Health Care and Jobless Benefits Jeopardized
According to the Commonwealth Institute for Fiscal Analysis, Congress left Washington for its Memorial Day recess with unfinished business that could jeopardize jobless benefits for thousands of people in Virginia.
Once again, the Institute notes, federal stimulus job benefits were allowed to expire.
Cassidy: Leaving 18,200 of Virginia’s long-term jobless families without federal aid by the month.
Michael Cassidy is President and CEO of the Commonwealth Institute.
Cassidy: They also failed to extend increased federal Medicaid funding, which leaves a hole in Virginia’s budget that will result in many harmful cuts to healthcare and social services across the state.
Congress reconvenes today.
Cassidy: We, along with other advocates in the state, hope that the Senate can immediately continue the unemployment insurance extension, and the increased federal Medicaid funding, through November, so that we can restore healthcare benefits for an estimated 2400 Virginia workers who will otherwise be dropped with these actions.
Cassidy calls this a defining moment for Virginia’s Senators and members of Congress. With high unemployment, he says, now is the time to strengthen critical safety net programs, not to cut them.
Cassidy: This could be, you’ve heard a lot of concerns about deficit problems being why we can’t extend these key safety-net programs. The distinction is, of course, the difference between our short-term deficit problems resulting from the recession and the need to provide key economic stimulus and safety net assistance versus our country’s long-term deficit problems, which clearly have to be addressed and managed in a structured and systematic way.
The key problem, he says, is…
Cassidy: Until the economic extension is in full swing and the unemployment rate is way down, jobs and protection of America’s families hardest hit by the recession should be our first priority and so we shouldn’t pull the plug on these critical benefits, which could send some shock waves through the State’s economy, which is struggling to recover.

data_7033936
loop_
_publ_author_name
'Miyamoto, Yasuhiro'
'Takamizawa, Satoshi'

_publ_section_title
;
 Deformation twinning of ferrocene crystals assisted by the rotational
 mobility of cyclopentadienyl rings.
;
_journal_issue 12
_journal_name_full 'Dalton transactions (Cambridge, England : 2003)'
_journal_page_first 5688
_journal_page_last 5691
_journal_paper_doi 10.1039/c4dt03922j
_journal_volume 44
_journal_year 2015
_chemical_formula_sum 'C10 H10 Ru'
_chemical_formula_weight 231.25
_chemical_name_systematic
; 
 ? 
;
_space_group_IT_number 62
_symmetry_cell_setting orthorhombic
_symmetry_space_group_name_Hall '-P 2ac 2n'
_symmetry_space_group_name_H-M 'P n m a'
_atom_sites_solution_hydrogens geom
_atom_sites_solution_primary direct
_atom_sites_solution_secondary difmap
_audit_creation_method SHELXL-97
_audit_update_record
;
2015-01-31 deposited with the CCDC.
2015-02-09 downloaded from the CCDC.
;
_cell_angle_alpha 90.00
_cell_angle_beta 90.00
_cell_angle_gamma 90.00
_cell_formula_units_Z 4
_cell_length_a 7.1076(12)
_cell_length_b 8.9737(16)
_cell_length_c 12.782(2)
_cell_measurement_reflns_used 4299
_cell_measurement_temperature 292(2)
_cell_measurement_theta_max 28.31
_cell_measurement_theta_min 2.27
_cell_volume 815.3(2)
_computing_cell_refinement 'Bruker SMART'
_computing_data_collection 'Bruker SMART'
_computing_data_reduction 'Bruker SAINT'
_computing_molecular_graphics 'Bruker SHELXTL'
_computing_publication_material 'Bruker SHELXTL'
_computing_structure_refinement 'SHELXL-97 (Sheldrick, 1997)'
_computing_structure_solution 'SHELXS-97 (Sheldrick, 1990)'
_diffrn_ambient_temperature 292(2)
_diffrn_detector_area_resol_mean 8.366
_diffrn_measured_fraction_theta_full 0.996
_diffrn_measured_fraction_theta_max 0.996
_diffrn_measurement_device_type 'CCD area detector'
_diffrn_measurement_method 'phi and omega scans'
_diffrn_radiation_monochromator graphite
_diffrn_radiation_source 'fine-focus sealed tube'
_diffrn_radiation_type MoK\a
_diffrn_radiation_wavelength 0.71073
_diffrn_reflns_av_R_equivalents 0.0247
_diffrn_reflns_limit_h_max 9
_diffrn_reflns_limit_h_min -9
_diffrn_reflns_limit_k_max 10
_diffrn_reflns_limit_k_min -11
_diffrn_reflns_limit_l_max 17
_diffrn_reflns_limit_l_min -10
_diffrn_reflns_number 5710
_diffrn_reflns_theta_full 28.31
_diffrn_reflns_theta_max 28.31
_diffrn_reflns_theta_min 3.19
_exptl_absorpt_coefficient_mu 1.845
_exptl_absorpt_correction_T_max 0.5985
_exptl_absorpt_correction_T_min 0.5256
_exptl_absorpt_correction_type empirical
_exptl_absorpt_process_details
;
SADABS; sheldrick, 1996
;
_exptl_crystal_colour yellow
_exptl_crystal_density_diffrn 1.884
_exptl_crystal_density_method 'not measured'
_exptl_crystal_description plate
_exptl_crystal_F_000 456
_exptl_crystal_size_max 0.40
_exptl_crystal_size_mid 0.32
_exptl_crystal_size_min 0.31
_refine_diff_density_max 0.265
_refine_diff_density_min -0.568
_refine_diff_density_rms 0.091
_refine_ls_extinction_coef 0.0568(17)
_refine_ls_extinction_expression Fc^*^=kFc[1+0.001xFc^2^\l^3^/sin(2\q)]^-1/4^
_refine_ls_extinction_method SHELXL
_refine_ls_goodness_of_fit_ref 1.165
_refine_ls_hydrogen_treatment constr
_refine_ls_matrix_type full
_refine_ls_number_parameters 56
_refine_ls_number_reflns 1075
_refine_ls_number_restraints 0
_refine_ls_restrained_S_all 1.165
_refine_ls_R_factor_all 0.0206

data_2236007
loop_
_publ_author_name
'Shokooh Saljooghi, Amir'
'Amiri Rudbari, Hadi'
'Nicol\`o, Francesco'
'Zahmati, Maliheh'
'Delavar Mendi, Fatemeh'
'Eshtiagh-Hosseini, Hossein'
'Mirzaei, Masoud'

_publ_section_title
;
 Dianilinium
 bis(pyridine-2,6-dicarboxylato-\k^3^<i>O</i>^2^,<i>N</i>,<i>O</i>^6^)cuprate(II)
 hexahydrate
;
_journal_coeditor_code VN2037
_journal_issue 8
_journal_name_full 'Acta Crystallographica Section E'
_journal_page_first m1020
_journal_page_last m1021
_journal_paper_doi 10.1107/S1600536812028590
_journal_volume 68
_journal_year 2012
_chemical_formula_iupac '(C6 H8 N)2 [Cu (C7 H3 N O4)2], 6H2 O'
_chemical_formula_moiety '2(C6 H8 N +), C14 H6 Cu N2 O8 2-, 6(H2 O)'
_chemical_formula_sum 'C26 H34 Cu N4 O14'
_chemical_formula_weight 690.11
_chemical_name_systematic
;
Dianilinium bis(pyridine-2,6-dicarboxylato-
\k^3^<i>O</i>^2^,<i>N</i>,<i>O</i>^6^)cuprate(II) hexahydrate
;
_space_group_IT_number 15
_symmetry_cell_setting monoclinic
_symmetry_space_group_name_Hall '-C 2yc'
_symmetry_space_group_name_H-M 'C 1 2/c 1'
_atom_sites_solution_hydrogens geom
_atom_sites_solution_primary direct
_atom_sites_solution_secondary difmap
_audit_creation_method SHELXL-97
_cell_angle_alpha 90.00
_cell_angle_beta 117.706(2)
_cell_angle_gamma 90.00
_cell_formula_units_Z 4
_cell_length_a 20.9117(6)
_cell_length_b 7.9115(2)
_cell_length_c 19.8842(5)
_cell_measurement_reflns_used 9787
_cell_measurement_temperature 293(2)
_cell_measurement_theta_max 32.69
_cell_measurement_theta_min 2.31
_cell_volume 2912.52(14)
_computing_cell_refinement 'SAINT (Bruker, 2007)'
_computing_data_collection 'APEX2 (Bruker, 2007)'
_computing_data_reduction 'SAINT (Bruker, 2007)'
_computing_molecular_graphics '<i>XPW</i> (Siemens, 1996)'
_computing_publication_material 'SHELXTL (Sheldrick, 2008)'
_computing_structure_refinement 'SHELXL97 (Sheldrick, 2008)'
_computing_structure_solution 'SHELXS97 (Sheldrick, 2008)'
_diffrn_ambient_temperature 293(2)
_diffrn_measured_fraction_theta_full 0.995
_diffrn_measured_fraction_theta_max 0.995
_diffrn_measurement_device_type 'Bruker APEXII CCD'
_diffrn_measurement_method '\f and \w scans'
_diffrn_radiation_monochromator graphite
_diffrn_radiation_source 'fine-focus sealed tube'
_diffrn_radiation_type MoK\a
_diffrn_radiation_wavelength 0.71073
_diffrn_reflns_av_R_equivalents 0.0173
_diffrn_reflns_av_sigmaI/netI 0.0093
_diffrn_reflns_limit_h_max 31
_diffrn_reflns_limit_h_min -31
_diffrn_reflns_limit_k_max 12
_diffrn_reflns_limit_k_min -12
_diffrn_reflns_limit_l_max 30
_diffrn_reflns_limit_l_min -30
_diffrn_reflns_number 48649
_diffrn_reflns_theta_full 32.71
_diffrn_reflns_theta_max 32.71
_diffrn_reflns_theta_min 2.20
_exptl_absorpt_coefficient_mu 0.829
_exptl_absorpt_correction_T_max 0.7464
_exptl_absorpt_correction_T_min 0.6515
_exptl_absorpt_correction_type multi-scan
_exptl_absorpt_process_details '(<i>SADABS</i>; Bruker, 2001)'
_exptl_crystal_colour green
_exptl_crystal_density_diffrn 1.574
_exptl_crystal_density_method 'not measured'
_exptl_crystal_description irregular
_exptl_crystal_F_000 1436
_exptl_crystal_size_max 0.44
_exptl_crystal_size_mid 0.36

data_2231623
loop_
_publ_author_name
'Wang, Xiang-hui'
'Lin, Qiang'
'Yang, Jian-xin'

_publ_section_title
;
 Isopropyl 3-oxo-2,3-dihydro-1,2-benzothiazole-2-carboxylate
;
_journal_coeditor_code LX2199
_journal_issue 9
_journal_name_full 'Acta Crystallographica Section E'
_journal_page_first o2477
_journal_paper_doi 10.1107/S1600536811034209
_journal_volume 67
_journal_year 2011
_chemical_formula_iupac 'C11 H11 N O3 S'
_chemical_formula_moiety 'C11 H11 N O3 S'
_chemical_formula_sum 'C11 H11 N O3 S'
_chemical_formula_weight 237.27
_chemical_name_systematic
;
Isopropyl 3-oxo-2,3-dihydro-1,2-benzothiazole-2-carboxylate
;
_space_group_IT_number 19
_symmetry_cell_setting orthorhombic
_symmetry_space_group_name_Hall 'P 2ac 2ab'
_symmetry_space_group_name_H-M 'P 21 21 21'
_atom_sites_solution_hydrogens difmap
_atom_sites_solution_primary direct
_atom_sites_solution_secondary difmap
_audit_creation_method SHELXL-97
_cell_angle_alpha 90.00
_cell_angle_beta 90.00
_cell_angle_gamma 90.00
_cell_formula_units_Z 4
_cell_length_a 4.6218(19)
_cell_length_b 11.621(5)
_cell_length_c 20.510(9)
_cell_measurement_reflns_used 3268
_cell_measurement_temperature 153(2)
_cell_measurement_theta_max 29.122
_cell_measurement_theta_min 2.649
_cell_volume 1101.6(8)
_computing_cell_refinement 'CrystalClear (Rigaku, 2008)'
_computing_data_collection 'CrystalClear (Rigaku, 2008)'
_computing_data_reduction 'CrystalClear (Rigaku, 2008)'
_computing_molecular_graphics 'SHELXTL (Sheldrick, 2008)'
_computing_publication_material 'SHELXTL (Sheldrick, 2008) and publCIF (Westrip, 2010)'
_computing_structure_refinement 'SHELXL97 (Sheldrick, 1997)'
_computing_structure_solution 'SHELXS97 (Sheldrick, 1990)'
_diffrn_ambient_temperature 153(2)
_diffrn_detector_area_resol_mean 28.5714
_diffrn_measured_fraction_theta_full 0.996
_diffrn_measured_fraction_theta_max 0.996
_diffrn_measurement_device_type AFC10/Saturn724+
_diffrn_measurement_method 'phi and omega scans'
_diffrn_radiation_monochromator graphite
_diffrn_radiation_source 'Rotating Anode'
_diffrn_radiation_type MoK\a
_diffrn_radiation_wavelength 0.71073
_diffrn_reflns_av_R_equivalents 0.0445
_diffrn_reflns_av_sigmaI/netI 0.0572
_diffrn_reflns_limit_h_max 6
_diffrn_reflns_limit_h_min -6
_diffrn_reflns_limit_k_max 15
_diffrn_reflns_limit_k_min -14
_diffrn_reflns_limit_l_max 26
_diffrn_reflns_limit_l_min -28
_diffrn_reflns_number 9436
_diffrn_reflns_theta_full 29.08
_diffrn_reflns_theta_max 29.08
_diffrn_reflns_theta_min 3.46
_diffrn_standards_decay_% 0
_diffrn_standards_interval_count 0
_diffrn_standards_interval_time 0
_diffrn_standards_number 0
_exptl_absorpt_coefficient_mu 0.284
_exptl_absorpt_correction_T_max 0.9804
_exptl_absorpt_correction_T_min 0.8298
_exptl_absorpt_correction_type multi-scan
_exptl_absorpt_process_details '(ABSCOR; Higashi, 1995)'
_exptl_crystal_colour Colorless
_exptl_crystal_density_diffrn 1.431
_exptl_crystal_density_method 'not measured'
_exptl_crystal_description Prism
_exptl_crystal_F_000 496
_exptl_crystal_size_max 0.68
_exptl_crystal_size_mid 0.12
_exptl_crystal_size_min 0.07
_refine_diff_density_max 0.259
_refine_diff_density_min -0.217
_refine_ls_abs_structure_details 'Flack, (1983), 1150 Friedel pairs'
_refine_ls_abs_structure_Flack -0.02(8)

Right now some 52,000 Virginians are collecting unemployment compensation.
Cassidy: Since the program began it has pumped over $750 million in federal benefits into those Virginian communities that are hardest hit by the recession. Plus, another $162 million has been banked to the programs boosting weekly benefits of an extra $25. If Congress fails to act, an estimated 2467 workers in Virginia per month could lose out on the 65% subsidy for their COBRA health benefits, the subsidy that allows them to continue healthcare benefits even if they’ve lost their coverage through losing their job. So there’s a lot at stake here, in terms of folks who are really struggling in light of the difficult economy to make ends meet.
Nationally, Cassidy pointed out, there is only one job for every 5.6 unemployed Americans. He added that while the budget of course needs to be balanced, now is not the time to do that, and not, he says, on the backs of those hit hardest.
Cassidy: This is an especially dangerous and misplaced precedent for us to be eliminating things like subsidized COBRA benefits for the unemployed. I mean, Congress just fought a long battle to provide health insurance to all the uninsured in this country and now the House has pulled that safety net out from under a number of them with this failure to extend those health benefits for those who’ve lost their jobs.
Learn more on line at www.TheCommonwealthInstitute.org.
John Ogle, WCVE News.